Protestors take part in a Black Lives Matter demonstration in Paris, France. Photo: Unsplash/Thomas de Luze

France should consider the economic and development benefits of partnership with people of African descent, the head of a Working Group appointed by the UN Human Rights Council said in a statement on Dec. 27.

Dominique Day, chairperson of the Working Group of Experts on People of African Descent, was speaking in the wake of its visit to Paris from December 13-16.

Focus on development

Country visits by UN rights experts take place at the invitation of the host government and focus on fact-finding, diagnosis and recommendations.


However, the Working Group’s mission was different, as members examined opportunities and obstacles to achieving the Sustainable Development Goals (SDGs) specific to people of African descent.

These issues include invisibility or disregard of present-day experiences that may stem from the legacies of colonialism and the Trans-Atlantic Slave Trade.

“Despite a narrative of meritocracy, people of African descent at varied stages of their educational and professional development, including those with significant success, reported that benediction by institutional gatekeepers was indispensable to access and recognition, even in the presence of significant skill and talent,” said Dominique Day, the Working Group’s chairperson.

“A racialized gatekeeping is contrary to human rights, imposes severe development costs to people of African descent individually and as a whole, and deprives France of a proven economic driver in multiple fields,” she added.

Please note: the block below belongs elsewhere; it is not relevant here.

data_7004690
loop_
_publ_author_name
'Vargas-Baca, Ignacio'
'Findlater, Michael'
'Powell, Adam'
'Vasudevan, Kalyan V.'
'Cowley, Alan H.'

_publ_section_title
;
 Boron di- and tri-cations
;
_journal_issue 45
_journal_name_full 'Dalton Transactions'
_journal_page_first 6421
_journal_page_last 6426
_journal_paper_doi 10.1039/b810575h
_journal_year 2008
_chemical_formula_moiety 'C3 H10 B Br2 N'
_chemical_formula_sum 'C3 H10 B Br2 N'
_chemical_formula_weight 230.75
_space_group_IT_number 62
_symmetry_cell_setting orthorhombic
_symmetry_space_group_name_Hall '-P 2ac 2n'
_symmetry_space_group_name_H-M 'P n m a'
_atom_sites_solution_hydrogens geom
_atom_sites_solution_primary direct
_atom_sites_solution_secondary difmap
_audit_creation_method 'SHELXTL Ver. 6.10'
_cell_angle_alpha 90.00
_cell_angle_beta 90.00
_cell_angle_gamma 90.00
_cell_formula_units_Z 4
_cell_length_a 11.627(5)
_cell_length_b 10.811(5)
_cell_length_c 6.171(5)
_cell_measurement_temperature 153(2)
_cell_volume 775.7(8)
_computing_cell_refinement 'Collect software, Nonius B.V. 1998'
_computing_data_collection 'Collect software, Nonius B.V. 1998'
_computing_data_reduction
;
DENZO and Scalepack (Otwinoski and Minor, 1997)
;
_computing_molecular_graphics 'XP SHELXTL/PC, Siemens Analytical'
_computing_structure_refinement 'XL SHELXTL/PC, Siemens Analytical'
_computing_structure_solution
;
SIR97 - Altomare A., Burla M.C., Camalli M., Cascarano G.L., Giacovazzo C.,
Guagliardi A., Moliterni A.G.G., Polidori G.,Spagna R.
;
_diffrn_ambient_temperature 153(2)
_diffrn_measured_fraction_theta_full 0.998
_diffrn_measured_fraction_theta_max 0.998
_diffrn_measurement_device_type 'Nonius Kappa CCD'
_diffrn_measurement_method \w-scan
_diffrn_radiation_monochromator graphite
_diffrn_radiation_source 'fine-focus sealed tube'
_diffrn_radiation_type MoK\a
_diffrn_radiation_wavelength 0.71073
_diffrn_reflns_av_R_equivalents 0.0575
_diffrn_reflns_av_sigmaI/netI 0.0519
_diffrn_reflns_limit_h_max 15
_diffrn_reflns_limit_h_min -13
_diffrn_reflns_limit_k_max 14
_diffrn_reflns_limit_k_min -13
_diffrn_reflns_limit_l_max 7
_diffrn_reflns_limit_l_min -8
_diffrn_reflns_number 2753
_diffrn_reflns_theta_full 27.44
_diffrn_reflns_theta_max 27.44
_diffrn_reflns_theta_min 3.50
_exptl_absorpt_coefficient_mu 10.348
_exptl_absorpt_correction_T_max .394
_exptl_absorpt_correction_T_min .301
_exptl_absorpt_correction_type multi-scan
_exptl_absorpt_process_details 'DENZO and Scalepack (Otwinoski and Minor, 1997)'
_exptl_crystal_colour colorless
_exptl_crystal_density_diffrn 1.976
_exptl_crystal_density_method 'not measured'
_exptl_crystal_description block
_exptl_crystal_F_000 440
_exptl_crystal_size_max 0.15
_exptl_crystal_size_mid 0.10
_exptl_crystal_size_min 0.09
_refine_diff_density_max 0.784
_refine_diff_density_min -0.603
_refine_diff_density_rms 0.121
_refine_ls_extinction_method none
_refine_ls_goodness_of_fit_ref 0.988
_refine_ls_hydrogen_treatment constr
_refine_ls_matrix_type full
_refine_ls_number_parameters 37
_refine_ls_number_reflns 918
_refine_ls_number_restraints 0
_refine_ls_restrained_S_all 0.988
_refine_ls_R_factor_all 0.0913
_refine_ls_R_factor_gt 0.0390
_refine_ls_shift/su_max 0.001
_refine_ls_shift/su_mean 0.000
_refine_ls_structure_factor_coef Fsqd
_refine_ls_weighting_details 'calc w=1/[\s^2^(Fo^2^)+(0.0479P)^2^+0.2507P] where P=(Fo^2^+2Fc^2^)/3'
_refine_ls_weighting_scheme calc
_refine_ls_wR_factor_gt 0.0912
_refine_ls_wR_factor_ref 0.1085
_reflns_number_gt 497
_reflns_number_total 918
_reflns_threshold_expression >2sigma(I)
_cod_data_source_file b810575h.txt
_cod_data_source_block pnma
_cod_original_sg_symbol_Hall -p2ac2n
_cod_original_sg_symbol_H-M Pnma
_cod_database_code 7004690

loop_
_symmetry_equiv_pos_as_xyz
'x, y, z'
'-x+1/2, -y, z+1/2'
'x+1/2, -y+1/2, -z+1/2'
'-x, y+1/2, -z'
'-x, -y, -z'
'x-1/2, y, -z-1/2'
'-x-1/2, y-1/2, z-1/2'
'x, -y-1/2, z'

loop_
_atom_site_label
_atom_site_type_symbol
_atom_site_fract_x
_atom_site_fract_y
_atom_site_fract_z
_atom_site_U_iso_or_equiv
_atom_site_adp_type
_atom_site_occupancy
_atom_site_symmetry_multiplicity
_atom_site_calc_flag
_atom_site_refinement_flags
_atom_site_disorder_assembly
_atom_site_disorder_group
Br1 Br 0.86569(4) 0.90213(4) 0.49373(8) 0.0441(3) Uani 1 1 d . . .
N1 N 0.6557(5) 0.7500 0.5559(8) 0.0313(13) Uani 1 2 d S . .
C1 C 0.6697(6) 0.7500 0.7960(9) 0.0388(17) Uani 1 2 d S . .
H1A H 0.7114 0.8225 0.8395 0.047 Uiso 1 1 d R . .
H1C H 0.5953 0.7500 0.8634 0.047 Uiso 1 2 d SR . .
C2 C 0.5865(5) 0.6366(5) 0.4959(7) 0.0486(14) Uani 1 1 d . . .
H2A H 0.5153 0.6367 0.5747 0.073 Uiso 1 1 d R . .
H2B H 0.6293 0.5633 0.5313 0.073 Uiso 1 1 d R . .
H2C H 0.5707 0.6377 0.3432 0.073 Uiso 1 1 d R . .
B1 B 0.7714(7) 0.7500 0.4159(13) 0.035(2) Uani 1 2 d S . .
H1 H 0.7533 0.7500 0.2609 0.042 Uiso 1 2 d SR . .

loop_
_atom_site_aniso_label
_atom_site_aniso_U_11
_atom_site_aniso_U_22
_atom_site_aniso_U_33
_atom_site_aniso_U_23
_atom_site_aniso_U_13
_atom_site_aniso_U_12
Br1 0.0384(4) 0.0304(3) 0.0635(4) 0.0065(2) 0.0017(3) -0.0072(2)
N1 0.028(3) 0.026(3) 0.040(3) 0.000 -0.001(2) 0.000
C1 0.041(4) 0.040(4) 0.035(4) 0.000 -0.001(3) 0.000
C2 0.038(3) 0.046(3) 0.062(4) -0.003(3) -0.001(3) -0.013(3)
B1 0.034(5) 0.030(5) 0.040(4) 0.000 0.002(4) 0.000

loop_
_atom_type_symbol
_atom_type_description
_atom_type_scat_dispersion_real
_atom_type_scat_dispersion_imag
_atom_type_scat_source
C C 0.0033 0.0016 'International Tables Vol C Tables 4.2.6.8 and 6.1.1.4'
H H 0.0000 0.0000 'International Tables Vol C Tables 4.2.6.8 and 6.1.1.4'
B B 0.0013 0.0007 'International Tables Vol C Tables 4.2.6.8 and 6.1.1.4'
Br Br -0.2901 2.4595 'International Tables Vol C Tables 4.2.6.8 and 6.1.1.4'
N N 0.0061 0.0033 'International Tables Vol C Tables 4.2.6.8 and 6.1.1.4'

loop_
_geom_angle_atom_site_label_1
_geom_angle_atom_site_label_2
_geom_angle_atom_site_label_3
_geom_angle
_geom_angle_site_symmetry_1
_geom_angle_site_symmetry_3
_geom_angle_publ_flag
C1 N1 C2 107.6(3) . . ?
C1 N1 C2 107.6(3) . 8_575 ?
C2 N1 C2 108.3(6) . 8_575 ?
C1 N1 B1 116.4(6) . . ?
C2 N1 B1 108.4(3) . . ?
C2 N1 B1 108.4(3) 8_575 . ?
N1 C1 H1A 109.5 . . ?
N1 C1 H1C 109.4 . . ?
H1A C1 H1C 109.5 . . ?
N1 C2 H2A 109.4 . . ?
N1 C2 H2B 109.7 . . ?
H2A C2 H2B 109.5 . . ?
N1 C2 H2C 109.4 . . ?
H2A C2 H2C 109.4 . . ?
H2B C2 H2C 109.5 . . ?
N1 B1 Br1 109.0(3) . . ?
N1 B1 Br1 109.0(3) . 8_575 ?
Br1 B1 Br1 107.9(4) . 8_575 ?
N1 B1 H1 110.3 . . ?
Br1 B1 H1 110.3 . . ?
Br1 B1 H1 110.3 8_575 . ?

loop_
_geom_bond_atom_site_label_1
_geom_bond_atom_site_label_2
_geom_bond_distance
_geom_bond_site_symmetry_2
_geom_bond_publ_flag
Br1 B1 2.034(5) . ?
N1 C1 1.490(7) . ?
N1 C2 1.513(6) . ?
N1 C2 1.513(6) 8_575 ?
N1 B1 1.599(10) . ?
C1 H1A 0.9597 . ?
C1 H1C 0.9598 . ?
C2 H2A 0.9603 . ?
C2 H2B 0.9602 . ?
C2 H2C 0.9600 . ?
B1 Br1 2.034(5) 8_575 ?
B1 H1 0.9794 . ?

Welcoming efforts

During the mission, the Working Group engaged with human rights institutions, the UN educational and cultural agency, UNESCO, and a wide range of civil society representatives familiar with the development context.

“The delegation welcomed ongoing efforts in some areas to shed light on key barriers and to build networks to ensure people of African descent may access the formal and informal mechanisms necessary to their hiring and professional development,” the statement said.

The visit was also an opportunity to offer specific “drivers of development” that the French authorities could use to promote improvements, and the mission was guided by the Working Group’s Operational Guidelines on inclusion of people of African descent in the 2030 Agenda.

Ms. Day said UNESCO’s Slave Route Project was a key source of knowledge for the experts, as it helped to highlight the historical and legacy issues driving current experiences reported by people of African descent.

“Although the Working Group did not meet at this stage with representatives of the French government, it will share its observations gathered during this visit to initiate a dialogue based on the human rights commitments of the country. France should consider the economic and development benefits of partnership with people of African descent,” she said.

The Working Group will share its preliminary observations with the French Government and propose the start of dialogue in the framework of an official country visit.

Independent voices

Independent experts, Special Rapporteurs and members of Working Groups are appointed by the UN Human Rights Council to monitor and report on specific country situations or thematic issues.

These persons serve in their individual capacity and are not UN staff, nor are they paid by the UN.